The CNRT placed second in the June 2007 parliamentary election, behind FRETILIN, taking 24.10% of the vote and 18 seats. He won a seat in parliament as the first name on the CNRT's candidate list.[11] The CNRT allied with other parties to form a coalition that would hold a majority of seats in parliament. After weeks of dispute between this coalition and FRETILIN over who should form the government, Ramos-Horta announced on August 6 that the CNRT-led coalition would form the government and that Gusmão would become Prime Minister on August 8.[12][13] Gusmão was sworn in at the presidential palace in Dili on August 8.[1]

2008 assassination attempt

On 11 February 2008 national television reported that the motorcade of Gusmão had come under gunfire one hour after President José Ramos-Horta was shot in the stomach; according to the Associated Press, the two incidents raised the possibility of a coup attempt.[14]


In May 2007, Gusmão signed a $US14.4 million food security contract giving sole import rights to the vice-president of his political party. [15] A copy of the contract signed on 7 May 2007 - entitled "The Supply and Warehousing of White Rice" - shows Gusmão's signature authorising the procurement of 16,000 tonnes of white rice for $US14.4 million. The beneficiary is given as Germano AJda Silva, director of Dili-based Tres Amigos Company and vice-president of Mr Gusmao's CNRT party. The opposition Fretilin has said that the rice contract was evidence of growing corruption involving the Prime Minister and close associates. [15]

Awards and prizes

Meeting Students of DIS - Dili International School, Oct 22, 2009

In 1999, Gusmão was awarded the Sakharov Prize for Freedom of Thought.

In 2000, he was awarded the Sydney Peace Prize for being "Courageous and principled leader for the independence of the East Timorese people".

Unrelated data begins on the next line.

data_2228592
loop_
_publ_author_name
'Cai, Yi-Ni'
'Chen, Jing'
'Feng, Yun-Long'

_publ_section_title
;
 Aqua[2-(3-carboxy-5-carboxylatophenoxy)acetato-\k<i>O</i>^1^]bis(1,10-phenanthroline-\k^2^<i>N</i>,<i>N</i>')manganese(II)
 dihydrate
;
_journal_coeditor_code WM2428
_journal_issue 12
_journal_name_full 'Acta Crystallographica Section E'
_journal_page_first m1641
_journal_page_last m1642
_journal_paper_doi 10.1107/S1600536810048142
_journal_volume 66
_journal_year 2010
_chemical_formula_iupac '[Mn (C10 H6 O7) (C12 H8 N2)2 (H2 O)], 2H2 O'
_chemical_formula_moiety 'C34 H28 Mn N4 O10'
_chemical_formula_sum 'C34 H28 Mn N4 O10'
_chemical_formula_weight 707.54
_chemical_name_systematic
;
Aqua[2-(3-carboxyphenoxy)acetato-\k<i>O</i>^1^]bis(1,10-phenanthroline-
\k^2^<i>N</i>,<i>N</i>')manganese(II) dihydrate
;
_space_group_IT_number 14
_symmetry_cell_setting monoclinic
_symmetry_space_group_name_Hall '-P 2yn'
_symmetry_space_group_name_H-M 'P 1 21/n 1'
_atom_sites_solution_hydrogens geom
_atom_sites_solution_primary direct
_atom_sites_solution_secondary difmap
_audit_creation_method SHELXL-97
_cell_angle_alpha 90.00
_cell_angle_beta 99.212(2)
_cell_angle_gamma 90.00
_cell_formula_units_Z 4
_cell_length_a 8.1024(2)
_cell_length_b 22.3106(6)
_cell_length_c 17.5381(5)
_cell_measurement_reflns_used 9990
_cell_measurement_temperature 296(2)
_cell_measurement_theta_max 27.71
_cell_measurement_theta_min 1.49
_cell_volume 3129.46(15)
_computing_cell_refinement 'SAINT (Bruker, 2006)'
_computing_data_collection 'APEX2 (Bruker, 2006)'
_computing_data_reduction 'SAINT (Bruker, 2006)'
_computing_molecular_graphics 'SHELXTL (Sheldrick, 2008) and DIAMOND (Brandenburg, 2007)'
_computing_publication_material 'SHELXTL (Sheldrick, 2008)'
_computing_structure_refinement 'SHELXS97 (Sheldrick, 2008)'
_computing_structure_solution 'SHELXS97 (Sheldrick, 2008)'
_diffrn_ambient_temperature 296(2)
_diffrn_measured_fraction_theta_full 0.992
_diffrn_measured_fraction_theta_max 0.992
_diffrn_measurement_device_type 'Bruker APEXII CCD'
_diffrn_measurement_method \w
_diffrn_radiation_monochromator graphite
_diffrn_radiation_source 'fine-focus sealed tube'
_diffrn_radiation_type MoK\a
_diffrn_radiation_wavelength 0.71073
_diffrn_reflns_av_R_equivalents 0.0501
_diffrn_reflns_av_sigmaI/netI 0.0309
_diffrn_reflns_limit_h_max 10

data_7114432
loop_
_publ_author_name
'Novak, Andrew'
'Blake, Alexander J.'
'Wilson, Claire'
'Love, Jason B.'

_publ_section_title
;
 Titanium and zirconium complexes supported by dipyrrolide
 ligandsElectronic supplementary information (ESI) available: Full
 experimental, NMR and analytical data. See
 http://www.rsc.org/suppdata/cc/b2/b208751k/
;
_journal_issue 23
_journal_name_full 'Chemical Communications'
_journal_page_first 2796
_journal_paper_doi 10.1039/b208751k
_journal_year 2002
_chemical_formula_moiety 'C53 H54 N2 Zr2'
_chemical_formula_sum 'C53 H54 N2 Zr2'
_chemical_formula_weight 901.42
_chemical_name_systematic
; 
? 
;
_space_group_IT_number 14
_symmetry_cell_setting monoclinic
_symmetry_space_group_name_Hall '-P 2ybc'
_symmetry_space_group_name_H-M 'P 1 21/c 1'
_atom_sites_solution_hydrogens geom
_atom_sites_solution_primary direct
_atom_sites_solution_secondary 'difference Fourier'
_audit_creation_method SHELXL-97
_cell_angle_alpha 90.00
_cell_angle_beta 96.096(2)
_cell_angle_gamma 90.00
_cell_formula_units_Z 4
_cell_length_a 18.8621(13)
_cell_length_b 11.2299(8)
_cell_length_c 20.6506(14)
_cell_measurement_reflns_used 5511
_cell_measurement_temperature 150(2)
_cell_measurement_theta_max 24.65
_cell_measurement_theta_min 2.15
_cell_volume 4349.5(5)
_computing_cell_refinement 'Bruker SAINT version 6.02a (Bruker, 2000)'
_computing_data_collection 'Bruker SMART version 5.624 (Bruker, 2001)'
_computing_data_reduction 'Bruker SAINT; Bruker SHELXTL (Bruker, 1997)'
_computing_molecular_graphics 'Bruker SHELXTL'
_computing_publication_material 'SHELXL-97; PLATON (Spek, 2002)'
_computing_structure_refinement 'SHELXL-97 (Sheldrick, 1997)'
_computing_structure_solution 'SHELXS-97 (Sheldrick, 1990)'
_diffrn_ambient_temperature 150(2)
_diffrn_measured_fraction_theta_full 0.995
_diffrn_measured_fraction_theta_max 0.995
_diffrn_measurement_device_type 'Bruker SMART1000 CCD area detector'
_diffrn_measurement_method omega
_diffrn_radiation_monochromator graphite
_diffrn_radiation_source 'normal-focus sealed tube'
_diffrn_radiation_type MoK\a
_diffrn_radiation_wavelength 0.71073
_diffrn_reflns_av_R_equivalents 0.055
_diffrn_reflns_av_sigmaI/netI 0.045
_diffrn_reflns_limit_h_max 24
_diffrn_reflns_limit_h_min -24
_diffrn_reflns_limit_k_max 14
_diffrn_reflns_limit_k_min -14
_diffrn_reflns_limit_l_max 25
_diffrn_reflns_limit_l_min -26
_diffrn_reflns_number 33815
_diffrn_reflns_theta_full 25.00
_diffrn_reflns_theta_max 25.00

In 2002, he was awarded the North-South Prize by the Council of Europe.

Mr Gusmão is an Eminent Member of the Sergio Vieira de Mello Foundation.


  1. ^ a b "Gusmao sworn in as East Timor PM", Al Jazeera, 8 August 2007.
  2. ^ Geoffrey C. Gunn (2003). First Globalization: The Eurasian Exchange, 1500-1800. Rowman & Littlefield. pp. 282. ISBN 0742526615. 
  3. ^ Australian Broadcasting Corporation
  4. ^ Amnesty International briefing on Xanana Gusmao
  5. ^ luxlucis.sg
  6. ^ ABC News Online (2006). Alkatiri's resignation 'would paralyse Govt'. Retrieved June 25, 2006.
  7. ^ Reuters (2006). East Timor ruling party meets to debate PM's future. Retrieved June 25, 2006.
  8. ^ Agence France-Presse (2006). East Timor PM quits. Retrieved June 26, 2006.
  9. ^ "Gusmao to run for PM", Associated Press (The Australian), March 29, 2007.
  10. ^ "Horta sworn in as Timor-Leste's new president", Xinhua (People's Daily Online), May 21, 2007.
  11. ^ "National Provisional Results from the 30 June 2007 Parliamentary Elections", Comissão Nacional de Eleições Timor-Leste, July 9, 2007.
  12. ^ "East Timor's Independence Hero To Be Next Prime Minister", VOA News, August 6, 2007.
  13. ^ Lindsay Murdoch, "Violence greets Horta's PM decision", smh.com.au, August 6, 2007.
  14. ^ "East Timor President Wounded in Attack". The New York Times. 2008-02-10. http://www.nytimes.com/aponline/world/AP-East-Timor-President.html?hp. Retrieved 2008-02-10. 
  15. ^ a b "Gusmao's $15m rice deal alarms UN"

External links

Political offices
Preceded by
Sérgio Vieira de Mello
UN Administrator
President of East Timor
2002 – 2007
Succeeded by
José Ramos-Horta
Preceded by
Estanislau da Silva
Prime Minister of East Timor